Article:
Portland State CI ready for Spring Festival

Updated: 2015-02-17 11:12

By Lia Zhu in San Francisco(China Daily USA)

  Print Mail Large Medium  Small 分享按钮 0

Portland State CI ready for Spring Festival

Confucius Institute teacher Chang Yao describes the origins of Chinese New Year. Provided to China Daily

The Confucius Institute at Portland State University is geared up to promote Chinese culture, taking advantage of the Chinese people's most important festival, the Chinese Lunar New Year, which falls on Feb 19 this year.

"Promoting Chinese culture means helping the world better understand the profound meaning behind the images," said Gao Mingqiang, co-director of the Confucius Institute at Portland State University. "Chinese New Year is rich in cultural elements, which provides a good opportunity that we can't miss."

Celebrating the Chinese New Year, or the Spring Festival, is a traditional program of the institute, which is among the major Confucius Institutes in the US. "But we try to present new features every year to attract more people from both the university and the local community," Gao said.

A Chinese language corner, themed Speak Chinese, Talk about New Year and Welcome the Year of Ram, is one of the new features of this year's celebration.

The event was held last week in Lan Su Chinese Garden, a walled, south China-style garden in Portland, to reach out to the local community.

"At first only a few visitors stopped and listened to our story about the origination of the Chinese New Year, but later dozens of people gathered around," said Chang Yao, the event's organizer and teacher at the Confucius Institute.

"Some of them are learning Chinese now, and some used to live in China," she said. "There are also some loyal 'fans' who are seen at most of our activities."

For this event, Chang and her colleague brought some must-have decorations for the Chinese Spring Festival, like New Year scrolls, Chinese knots and traditional New Year posters. They also taught the visitors how to make Chinese knots and to do Chinese paper-cutting.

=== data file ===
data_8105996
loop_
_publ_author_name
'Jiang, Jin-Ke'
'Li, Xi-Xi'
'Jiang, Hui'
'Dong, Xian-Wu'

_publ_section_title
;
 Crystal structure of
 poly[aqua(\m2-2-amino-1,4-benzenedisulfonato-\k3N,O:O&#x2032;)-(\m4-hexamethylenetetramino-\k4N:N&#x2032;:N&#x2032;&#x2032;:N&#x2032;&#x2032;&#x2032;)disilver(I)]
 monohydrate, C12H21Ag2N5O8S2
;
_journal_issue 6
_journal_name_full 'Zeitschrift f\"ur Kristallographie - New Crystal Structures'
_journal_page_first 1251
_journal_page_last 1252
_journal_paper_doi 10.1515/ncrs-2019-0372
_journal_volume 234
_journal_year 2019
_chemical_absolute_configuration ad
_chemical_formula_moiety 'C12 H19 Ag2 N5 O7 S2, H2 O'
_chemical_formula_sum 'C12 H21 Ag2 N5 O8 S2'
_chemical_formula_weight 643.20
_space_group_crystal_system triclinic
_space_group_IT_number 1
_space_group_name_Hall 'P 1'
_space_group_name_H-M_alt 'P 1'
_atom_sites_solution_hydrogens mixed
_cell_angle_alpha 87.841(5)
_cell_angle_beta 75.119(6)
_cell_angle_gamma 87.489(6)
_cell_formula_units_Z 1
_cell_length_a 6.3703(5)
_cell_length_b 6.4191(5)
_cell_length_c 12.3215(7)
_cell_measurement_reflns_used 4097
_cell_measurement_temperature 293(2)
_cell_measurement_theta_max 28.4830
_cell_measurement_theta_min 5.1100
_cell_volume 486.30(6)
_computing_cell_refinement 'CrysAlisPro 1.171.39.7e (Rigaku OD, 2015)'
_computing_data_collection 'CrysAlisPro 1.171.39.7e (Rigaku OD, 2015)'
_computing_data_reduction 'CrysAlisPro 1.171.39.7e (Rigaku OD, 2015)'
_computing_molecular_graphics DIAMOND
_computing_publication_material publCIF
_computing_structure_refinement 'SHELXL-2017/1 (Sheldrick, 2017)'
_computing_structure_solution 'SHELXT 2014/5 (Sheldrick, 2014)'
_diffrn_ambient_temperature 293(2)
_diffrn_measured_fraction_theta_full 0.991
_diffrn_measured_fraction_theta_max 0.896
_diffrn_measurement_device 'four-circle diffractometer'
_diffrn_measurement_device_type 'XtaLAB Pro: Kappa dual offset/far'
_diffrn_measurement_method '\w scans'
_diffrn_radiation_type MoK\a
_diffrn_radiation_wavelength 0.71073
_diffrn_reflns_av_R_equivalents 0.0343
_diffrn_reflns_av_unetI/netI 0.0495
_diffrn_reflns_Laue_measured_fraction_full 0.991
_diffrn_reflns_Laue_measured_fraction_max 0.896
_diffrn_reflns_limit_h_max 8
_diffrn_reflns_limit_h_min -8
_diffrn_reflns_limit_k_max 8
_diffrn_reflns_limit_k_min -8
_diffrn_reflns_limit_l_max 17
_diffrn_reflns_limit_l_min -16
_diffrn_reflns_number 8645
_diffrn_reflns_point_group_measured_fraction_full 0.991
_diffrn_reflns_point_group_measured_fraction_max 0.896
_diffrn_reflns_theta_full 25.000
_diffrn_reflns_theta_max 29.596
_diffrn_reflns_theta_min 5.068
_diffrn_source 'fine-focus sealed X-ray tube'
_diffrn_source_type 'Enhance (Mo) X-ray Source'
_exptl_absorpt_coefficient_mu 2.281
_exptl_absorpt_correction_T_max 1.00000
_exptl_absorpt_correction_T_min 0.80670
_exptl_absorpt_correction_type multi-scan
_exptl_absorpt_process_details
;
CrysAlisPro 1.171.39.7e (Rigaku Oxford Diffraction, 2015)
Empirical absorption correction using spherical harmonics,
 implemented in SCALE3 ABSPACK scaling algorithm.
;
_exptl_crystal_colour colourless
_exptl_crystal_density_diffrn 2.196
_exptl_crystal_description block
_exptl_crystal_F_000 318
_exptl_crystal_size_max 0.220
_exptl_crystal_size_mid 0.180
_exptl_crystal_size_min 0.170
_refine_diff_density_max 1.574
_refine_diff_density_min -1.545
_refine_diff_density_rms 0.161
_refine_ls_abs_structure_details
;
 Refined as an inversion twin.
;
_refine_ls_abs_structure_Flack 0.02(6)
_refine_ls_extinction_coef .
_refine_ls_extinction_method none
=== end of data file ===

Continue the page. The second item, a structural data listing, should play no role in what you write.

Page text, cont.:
"They are all very interested in Chinese festivals," said Chang. She was most impressed by a student who later made a short animation about the Qixi Festival, often known as the Chinese Valentine's Day, after he learned about the festival.

As part of a series of events celebrating the Chinese New Year, the institute is also going to have a Chinese dumpling party and its signature Spring Festival party.

This year, more people have been invited to give performances, including professional performers, faculty members and students, as well as members from local organizations, Gao said. The audience is also expected to come from various sectors, from kindergarten children to senior citizens.

"In order to show the audience that Chinese is not difficult to learn, we will invite non-Chinese native speakers as the party hosts," Gao said.

The Spring Festival party has become popular through the institute's promotion on media and social network, as well as word of mouth. "This year, we expect the audience exceeding 1,000," Gao said.

Established in 2007, the Confucius Institute at Portland State University is the 11th of its kind in the US and the first in the Northwest. It has enrolled 12,000 school students now and more than 8,000 others are taking short-term courses.

"Despite the 50 teachers we have now, we are short of Chinese teachers, facing the high demand in Chinese education," Gao said.